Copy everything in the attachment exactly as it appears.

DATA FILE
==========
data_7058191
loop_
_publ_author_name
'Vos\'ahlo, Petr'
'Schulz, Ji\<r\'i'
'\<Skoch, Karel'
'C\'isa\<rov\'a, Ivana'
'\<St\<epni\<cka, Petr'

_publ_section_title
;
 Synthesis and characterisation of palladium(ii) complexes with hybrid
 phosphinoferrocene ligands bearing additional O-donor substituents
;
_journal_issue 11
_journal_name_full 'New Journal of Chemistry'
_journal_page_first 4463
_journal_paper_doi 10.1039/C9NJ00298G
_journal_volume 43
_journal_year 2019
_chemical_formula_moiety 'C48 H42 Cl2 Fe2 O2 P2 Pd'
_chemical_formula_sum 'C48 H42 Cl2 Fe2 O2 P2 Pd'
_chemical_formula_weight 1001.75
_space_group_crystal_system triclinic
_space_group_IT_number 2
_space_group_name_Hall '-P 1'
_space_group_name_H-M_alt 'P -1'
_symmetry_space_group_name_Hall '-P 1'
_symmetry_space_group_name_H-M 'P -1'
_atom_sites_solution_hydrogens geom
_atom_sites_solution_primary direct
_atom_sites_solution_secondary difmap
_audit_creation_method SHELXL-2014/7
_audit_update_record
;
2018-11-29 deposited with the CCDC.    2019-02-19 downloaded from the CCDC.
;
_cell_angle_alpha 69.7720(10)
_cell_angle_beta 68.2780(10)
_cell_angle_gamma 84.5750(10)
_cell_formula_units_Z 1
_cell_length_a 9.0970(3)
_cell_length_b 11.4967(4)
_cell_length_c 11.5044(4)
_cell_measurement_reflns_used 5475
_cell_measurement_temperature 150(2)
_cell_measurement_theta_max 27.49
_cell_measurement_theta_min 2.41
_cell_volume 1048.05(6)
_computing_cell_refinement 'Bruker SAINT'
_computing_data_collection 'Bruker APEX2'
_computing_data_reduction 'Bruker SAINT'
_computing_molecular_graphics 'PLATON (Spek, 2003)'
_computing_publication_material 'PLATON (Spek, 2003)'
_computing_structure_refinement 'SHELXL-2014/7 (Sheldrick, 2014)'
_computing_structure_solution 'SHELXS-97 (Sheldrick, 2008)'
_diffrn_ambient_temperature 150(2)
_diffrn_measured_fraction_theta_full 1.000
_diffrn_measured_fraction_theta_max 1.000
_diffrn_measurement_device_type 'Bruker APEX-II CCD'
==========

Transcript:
data_7058191
loop_
_publ_author_name
'Vos\'ahlo, Petr'
'Schulz, Ji\<r\'i'
'\<Skoch, Karel'
'C\'isa\<rov\'a, Ivana'
'\<St\<epni\<cka, Petr'

_publ_section_title
;
 Synthesis and characterisation of palladium(ii) complexes with hybrid
 phosphinoferrocene ligands bearing additional O-donor substituents
;
_journal_issue 11
_journal_name_full 'New Journal of Chemistry'
_journal_page_first 4463
_journal_paper_doi 10.1039/C9NJ00298G
_journal_volume 43
_journal_year 2019
_chemical_formula_moiety 'C48 H42 Cl2 Fe2 O2 P2 Pd'
_chemical_formula_sum 'C48 H42 Cl2 Fe2 O2 P2 Pd'
_chemical_formula_weight 1001.75
_space_group_crystal_system triclinic
_space_group_IT_number 2
_space_group_name_Hall '-P 1'
_space_group_name_H-M_alt 'P -1'
_symmetry_space_group_name_Hall '-P 1'
_symmetry_space_group_name_H-M 'P -1'
_atom_sites_solution_hydrogens geom
_atom_sites_solution_primary direct
_atom_sites_solution_secondary difmap
_audit_creation_method SHELXL-2014/7
_audit_update_record
;
2018-11-29 deposited with the CCDC.    2019-02-19 downloaded from the CCDC.
;
_cell_angle_alpha 69.7720(10)
_cell_angle_beta 68.2780(10)
_cell_angle_gamma 84.5750(10)
_cell_formula_units_Z 1
_cell_length_a 9.0970(3)
_cell_length_b 11.4967(4)
_cell_length_c 11.5044(4)
_cell_measurement_reflns_used 5475
_cell_measurement_temperature 150(2)
_cell_measurement_theta_max 27.49
_cell_measurement_theta_min 2.41
_cell_volume 1048.05(6)
_computing_cell_refinement 'Bruker SAINT'
_computing_data_collection 'Bruker APEX2'
_computing_data_reduction 'Bruker SAINT'
_computing_molecular_graphics 'PLATON (Spek, 2003)'
_computing_publication_material 'PLATON (Spek, 2003)'
_computing_structure_refinement 'SHELXL-2014/7 (Sheldrick, 2014)'
_computing_structure_solution 'SHELXS-97 (Sheldrick, 2008)'
_diffrn_ambient_temperature 150(2)
_diffrn_measured_fraction_theta_full 1.000
_diffrn_measured_fraction_theta_max 1.000
_diffrn_measurement_device_type 'Bruker APEX-II CCD'